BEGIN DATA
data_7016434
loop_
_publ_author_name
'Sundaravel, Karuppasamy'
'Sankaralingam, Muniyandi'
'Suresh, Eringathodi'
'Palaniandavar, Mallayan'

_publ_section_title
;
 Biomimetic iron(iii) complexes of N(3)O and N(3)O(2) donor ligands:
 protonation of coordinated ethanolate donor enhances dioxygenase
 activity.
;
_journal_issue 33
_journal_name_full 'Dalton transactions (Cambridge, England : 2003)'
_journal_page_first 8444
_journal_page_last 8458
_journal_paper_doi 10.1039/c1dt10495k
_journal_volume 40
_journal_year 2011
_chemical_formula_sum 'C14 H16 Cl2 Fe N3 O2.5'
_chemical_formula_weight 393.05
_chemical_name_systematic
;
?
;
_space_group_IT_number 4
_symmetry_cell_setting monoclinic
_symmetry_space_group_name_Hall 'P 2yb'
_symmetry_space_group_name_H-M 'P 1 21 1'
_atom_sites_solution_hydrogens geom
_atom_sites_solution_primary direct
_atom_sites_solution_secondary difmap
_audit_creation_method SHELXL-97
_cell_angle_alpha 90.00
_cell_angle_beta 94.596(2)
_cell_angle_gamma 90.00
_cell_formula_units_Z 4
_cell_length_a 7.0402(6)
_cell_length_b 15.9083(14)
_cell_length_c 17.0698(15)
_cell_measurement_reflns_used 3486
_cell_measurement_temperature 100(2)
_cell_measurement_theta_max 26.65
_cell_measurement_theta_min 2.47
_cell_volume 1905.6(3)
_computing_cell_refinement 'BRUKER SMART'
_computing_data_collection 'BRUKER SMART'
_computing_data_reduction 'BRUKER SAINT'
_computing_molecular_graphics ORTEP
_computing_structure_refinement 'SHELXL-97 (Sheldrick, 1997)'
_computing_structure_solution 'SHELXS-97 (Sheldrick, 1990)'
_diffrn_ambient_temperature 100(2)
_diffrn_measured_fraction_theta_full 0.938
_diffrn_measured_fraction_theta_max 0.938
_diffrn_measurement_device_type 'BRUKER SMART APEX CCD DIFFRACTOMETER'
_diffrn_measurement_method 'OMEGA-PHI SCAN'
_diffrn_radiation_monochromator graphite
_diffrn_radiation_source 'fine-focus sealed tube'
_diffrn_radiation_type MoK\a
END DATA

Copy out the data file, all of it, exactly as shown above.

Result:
data_7016434
loop_
_publ_author_name
'Sundaravel, Karuppasamy'
'Sankaralingam, Muniyandi'
'Suresh, Eringathodi'
'Palaniandavar, Mallayan'

_publ_section_title
;
 Biomimetic iron(iii) complexes of N(3)O and N(3)O(2) donor ligands:
 protonation of coordinated ethanolate donor enhances dioxygenase
 activity.
;
_journal_issue 33
_journal_name_full 'Dalton transactions (Cambridge, England : 2003)'
_journal_page_first 8444
_journal_page_last 8458
_journal_paper_doi 10.1039/c1dt10495k
_journal_volume 40
_journal_year 2011
_chemical_formula_sum 'C14 H16 Cl2 Fe N3 O2.5'
_chemical_formula_weight 393.05
_chemical_name_systematic
;
?
;
_space_group_IT_number 4
_symmetry_cell_setting monoclinic
_symmetry_space_group_name_Hall 'P 2yb'
_symmetry_space_group_name_H-M 'P 1 21 1'
_atom_sites_solution_hydrogens geom
_atom_sites_solution_primary direct
_atom_sites_solution_secondary difmap
_audit_creation_method SHELXL-97
_cell_angle_alpha 90.00
_cell_angle_beta 94.596(2)
_cell_angle_gamma 90.00
_cell_formula_units_Z 4
_cell_length_a 7.0402(6)
_cell_length_b 15.9083(14)
_cell_length_c 17.0698(15)
_cell_measurement_reflns_used 3486
_cell_measurement_temperature 100(2)
_cell_measurement_theta_max 26.65
_cell_measurement_theta_min 2.47
_cell_volume 1905.6(3)
_computing_cell_refinement 'BRUKER SMART'
_computing_data_collection 'BRUKER SMART'
_computing_data_reduction 'BRUKER SAINT'
_computing_molecular_graphics ORTEP
_computing_structure_refinement 'SHELXL-97 (Sheldrick, 1997)'
_computing_structure_solution 'SHELXS-97 (Sheldrick, 1990)'
_diffrn_ambient_temperature 100(2)
_diffrn_measured_fraction_theta_full 0.938
_diffrn_measured_fraction_theta_max 0.938
_diffrn_measurement_device_type 'BRUKER SMART APEX CCD DIFFRACTOMETER'
_diffrn_measurement_method 'OMEGA-PHI SCAN'
_diffrn_radiation_monochromator graphite
_diffrn_radiation_source 'fine-focus sealed tube'
_diffrn_radiation_type MoK\a